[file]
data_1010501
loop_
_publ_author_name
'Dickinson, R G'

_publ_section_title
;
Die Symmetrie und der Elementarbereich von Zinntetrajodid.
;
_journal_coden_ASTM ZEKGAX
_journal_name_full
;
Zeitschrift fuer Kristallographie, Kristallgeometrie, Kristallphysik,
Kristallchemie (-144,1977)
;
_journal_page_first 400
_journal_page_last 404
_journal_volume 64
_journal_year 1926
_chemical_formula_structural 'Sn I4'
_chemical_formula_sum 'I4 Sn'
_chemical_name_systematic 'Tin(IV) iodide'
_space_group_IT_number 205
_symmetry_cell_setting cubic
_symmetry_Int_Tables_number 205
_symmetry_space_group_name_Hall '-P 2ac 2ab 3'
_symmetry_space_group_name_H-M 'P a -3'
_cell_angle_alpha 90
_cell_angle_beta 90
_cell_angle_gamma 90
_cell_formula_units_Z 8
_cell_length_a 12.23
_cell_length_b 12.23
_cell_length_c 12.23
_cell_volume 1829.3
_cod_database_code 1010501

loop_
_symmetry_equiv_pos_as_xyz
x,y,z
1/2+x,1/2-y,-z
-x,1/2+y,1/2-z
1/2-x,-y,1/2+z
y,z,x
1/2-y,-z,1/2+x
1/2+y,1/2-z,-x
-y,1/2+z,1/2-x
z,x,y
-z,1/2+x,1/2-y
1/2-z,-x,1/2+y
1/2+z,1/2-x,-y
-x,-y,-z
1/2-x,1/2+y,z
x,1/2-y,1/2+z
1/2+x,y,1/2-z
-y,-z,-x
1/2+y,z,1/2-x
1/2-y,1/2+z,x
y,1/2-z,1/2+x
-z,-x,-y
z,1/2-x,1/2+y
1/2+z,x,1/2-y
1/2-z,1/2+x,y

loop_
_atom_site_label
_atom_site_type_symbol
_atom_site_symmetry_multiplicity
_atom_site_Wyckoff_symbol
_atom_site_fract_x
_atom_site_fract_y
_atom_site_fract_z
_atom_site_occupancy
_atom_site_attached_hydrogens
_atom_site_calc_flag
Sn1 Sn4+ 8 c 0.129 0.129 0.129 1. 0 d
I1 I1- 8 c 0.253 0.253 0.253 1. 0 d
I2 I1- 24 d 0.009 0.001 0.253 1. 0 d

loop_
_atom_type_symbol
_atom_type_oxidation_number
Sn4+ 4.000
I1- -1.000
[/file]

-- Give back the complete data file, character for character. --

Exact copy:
data_1010501
loop_
_publ_author_name
'Dickinson, R G'

_publ_section_title
;
Die Symmetrie und der Elementarbereich von Zinntetrajodid.
;
_journal_coden_ASTM ZEKGAX
_journal_name_full
;
Zeitschrift fuer Kristallographie, Kristallgeometrie, Kristallphysik,
Kristallchemie (-144,1977)
;
_journal_page_first 400
_journal_page_last 404
_journal_volume 64
_journal_year 1926
_chemical_formula_structural 'Sn I4'
_chemical_formula_sum 'I4 Sn'
_chemical_name_systematic 'Tin(IV) iodide'
_space_group_IT_number 205
_symmetry_cell_setting cubic
_symmetry_Int_Tables_number 205
_symmetry_space_group_name_Hall '-P 2ac 2ab 3'
_symmetry_space_group_name_H-M 'P a -3'
_cell_angle_alpha 90
_cell_angle_beta 90
_cell_angle_gamma 90
_cell_formula_units_Z 8
_cell_length_a 12.23
_cell_length_b 12.23
_cell_length_c 12.23
_cell_volume 1829.3
_cod_database_code 1010501

loop_
_symmetry_equiv_pos_as_xyz
x,y,z
1/2+x,1/2-y,-z
-x,1/2+y,1/2-z
1/2-x,-y,1/2+z
y,z,x
1/2-y,-z,1/2+x
1/2+y,1/2-z,-x
-y,1/2+z,1/2-x
z,x,y
-z,1/2+x,1/2-y
1/2-z,-x,1/2+y
1/2+z,1/2-x,-y
-x,-y,-z
1/2-x,1/2+y,z
x,1/2-y,1/2+z
1/2+x,y,1/2-z
-y,-z,-x
1/2+y,z,1/2-x
1/2-y,1/2+z,x
y,1/2-z,1/2+x
-z,-x,-y
z,1/2-x,1/2+y
1/2+z,x,1/2-y
1/2-z,1/2+x,y

loop_
_atom_site_label
_atom_site_type_symbol
_atom_site_symmetry_multiplicity
_atom_site_Wyckoff_symbol
_atom_site_fract_x
_atom_site_fract_y
_atom_site_fract_z
_atom_site_occupancy
_atom_site_attached_hydrogens
_atom_site_calc_flag
Sn1 Sn4+ 8 c 0.129 0.129 0.129 1. 0 d
I1 I1- 8 c 0.253 0.253 0.253 1. 0 d
I2 I1- 24 d 0.009 0.001 0.253 1. 0 d

loop_
_atom_type_symbol
_atom_type_oxidation_number
Sn4+ 4.000
I1- -1.000